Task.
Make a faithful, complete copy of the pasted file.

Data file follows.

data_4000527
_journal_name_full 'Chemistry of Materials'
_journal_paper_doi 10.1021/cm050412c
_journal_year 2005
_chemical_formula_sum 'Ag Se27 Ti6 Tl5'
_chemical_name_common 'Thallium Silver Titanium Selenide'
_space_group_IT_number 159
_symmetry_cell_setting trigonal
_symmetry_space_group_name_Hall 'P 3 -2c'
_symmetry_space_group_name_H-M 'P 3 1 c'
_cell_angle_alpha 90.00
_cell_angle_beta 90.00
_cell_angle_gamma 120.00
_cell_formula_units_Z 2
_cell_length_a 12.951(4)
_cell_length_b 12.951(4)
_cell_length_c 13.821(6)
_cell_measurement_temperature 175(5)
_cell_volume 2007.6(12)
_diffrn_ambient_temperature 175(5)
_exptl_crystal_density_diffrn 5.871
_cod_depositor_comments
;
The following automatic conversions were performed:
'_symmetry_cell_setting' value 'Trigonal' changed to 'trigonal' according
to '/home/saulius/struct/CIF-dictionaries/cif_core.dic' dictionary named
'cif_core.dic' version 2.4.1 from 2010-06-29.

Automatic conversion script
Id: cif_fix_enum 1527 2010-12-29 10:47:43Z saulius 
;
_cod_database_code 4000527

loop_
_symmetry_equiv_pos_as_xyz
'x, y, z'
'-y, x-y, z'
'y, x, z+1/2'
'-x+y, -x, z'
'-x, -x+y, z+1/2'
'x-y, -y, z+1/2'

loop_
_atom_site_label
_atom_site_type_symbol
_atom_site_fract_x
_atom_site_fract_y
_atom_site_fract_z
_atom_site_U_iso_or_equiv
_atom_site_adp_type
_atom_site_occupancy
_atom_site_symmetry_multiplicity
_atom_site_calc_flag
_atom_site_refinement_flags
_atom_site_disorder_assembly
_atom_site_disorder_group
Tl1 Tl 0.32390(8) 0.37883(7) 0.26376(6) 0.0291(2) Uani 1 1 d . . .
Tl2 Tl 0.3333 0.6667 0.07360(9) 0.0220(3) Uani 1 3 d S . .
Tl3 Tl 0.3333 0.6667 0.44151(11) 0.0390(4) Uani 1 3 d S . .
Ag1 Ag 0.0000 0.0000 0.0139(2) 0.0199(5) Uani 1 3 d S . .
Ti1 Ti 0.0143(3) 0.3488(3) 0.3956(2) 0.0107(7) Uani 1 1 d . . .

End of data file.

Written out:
data_4000527
_journal_name_full 'Chemistry of Materials'
_journal_paper_doi 10.1021/cm050412c
_journal_year 2005
_chemical_formula_sum 'Ag Se27 Ti6 Tl5'
_chemical_name_common 'Thallium Silver Titanium Selenide'
_space_group_IT_number 159
_symmetry_cell_setting trigonal
_symmetry_space_group_name_Hall 'P 3 -2c'
_symmetry_space_group_name_H-M 'P 3 1 c'
_cell_angle_alpha 90.00
_cell_angle_beta 90.00
_cell_angle_gamma 120.00
_cell_formula_units_Z 2
_cell_length_a 12.951(4)
_cell_length_b 12.951(4)
_cell_length_c 13.821(6)
_cell_measurement_temperature 175(5)
_cell_volume 2007.6(12)
_diffrn_ambient_temperature 175(5)
_exptl_crystal_density_diffrn 5.871
_cod_depositor_comments
;
The following automatic conversions were performed:
'_symmetry_cell_setting' value 'Trigonal' changed to 'trigonal' according
to '/home/saulius/struct/CIF-dictionaries/cif_core.dic' dictionary named
'cif_core.dic' version 2.4.1 from 2010-06-29.

Automatic conversion script
Id: cif_fix_enum 1527 2010-12-29 10:47:43Z saulius 
;
_cod_database_code 4000527

loop_
_symmetry_equiv_pos_as_xyz
'x, y, z'
'-y, x-y, z'
'y, x, z+1/2'
'-x+y, -x, z'
'-x, -x+y, z+1/2'
'x-y, -y, z+1/2'

loop_
_atom_site_label
_atom_site_type_symbol
_atom_site_fract_x
_atom_site_fract_y
_atom_site_fract_z
_atom_site_U_iso_or_equiv
_atom_site_adp_type
_atom_site_occupancy
_atom_site_symmetry_multiplicity
_atom_site_calc_flag
_atom_site_refinement_flags
_atom_site_disorder_assembly
_atom_site_disorder_group
Tl1 Tl 0.32390(8) 0.37883(7) 0.26376(6) 0.0291(2) Uani 1 1 d . . .
Tl2 Tl 0.3333 0.6667 0.07360(9) 0.0220(3) Uani 1 3 d S . .
Tl3 Tl 0.3333 0.6667 0.44151(11) 0.0390(4) Uani 1 3 d S . .
Ag1 Ag 0.0000 0.0000 0.0139(2) 0.0199(5) Uani 1 3 d S . .
Ti1 Ti 0.0143(3) 0.3488(3) 0.3956(2) 0.0107(7) Uani 1 1 d . . .